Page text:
Hiring (and supporting) better teachers is more important than keeping classes small, argues Jay Mathews on his Washington Post blog.
He suggests a thought experiment: Would you want your child “transferred to the school’s best teacher, an imaginative and energetic motivator” with 30 students in the class?
. . . when the Center for Public Education examined 19 studies of class-size effects that met its research standards, it reached two interesting conclusions. First, most of the studies focused on kindergarten through third grade, and most of the beneficial effects of smaller classes seem to occur in those years, when students are learning to read. Spending money on class-size reduction for those kids makes sense, as several local school systems have shown.
Second, the studies showed little effect from class-size reduction unless the number of students was 20 or fewer, and little effect in middle or high schools.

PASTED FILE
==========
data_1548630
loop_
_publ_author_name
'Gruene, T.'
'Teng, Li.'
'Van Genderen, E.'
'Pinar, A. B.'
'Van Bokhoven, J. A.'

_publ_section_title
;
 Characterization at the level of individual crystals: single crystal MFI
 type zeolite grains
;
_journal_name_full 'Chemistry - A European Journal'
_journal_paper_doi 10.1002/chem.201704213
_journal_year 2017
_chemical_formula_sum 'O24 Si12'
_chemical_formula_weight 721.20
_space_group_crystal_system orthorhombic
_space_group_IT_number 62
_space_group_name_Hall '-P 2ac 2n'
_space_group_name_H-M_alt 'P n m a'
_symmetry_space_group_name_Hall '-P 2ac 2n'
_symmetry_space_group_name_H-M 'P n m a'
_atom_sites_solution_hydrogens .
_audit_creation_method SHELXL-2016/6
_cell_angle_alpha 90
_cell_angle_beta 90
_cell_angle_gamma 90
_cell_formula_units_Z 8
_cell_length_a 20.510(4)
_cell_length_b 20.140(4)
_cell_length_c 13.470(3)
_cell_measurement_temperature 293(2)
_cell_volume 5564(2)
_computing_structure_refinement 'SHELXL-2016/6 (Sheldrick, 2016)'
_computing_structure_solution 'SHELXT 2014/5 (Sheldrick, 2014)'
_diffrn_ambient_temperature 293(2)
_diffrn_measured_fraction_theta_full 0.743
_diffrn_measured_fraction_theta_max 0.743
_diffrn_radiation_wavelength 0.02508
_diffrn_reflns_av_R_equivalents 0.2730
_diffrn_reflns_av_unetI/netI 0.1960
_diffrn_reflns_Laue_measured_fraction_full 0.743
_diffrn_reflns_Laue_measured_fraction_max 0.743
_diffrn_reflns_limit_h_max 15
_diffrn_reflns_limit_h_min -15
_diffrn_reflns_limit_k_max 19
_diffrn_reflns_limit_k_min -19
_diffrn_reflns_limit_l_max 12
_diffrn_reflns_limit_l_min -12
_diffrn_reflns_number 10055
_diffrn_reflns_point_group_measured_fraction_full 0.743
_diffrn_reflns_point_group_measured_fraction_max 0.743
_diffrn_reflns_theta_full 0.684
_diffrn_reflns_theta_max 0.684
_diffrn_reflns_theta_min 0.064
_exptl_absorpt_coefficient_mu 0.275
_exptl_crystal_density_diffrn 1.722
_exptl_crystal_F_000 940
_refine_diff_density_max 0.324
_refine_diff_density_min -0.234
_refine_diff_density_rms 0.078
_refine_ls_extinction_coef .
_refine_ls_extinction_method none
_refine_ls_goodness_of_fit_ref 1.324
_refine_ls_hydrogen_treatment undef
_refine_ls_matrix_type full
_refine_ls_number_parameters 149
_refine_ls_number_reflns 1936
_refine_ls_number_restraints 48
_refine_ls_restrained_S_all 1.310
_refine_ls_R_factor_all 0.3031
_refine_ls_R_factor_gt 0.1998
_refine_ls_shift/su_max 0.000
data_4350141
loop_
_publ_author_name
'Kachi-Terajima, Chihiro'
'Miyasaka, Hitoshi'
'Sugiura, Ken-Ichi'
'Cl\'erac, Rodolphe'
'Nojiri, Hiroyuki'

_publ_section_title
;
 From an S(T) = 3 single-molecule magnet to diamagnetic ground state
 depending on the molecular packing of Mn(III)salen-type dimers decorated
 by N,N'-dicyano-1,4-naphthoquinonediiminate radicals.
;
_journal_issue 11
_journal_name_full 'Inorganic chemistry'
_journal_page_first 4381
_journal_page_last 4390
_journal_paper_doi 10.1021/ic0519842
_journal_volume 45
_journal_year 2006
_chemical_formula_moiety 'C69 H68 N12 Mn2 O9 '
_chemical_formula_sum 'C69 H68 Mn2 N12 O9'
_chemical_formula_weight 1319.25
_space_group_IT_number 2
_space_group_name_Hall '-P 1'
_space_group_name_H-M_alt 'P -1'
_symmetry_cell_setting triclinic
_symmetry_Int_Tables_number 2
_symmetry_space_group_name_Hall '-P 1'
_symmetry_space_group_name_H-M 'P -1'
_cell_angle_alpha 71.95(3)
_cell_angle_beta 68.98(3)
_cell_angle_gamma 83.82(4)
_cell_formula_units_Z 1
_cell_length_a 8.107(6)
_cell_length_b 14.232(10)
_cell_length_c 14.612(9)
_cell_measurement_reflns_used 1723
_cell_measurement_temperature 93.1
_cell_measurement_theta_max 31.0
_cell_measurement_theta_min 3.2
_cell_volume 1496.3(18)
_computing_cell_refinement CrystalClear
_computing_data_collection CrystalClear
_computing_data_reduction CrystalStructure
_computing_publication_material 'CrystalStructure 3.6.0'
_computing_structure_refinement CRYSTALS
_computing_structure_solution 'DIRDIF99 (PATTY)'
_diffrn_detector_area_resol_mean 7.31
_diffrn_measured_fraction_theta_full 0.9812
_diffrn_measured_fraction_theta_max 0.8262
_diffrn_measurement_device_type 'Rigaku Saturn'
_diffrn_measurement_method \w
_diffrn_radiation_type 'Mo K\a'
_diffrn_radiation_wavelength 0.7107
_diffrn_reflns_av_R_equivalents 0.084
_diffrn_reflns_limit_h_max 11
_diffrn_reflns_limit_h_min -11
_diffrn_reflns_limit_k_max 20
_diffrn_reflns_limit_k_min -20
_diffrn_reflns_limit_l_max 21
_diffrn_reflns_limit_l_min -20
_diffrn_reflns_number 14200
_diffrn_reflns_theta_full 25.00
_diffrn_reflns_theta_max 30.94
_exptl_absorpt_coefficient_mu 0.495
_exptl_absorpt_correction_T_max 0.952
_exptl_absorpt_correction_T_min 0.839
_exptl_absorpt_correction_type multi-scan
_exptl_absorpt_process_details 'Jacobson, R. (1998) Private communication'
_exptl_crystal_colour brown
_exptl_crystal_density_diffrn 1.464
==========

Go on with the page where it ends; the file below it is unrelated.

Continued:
High-quality schools in low-income neighborhoods typically focus on improving instruction, not on offering small classes. Classes small enough to make a difference are too expensive.
Tennessee’s STAR study found significant, long-term benefits for students, especially blacks, in K-3 classes of 14 to 17 students.
However, when California reduced K-3 classes to 20 students, teacher quality declined, especially at schools serving low-income, minority students. That wiped out any benefits. A research consortium “found no relationship between statewide student achievement and statewide participation in class size reduction.” To keep classes small, schools are cutting funds for libraries, after-school programs and teacher training.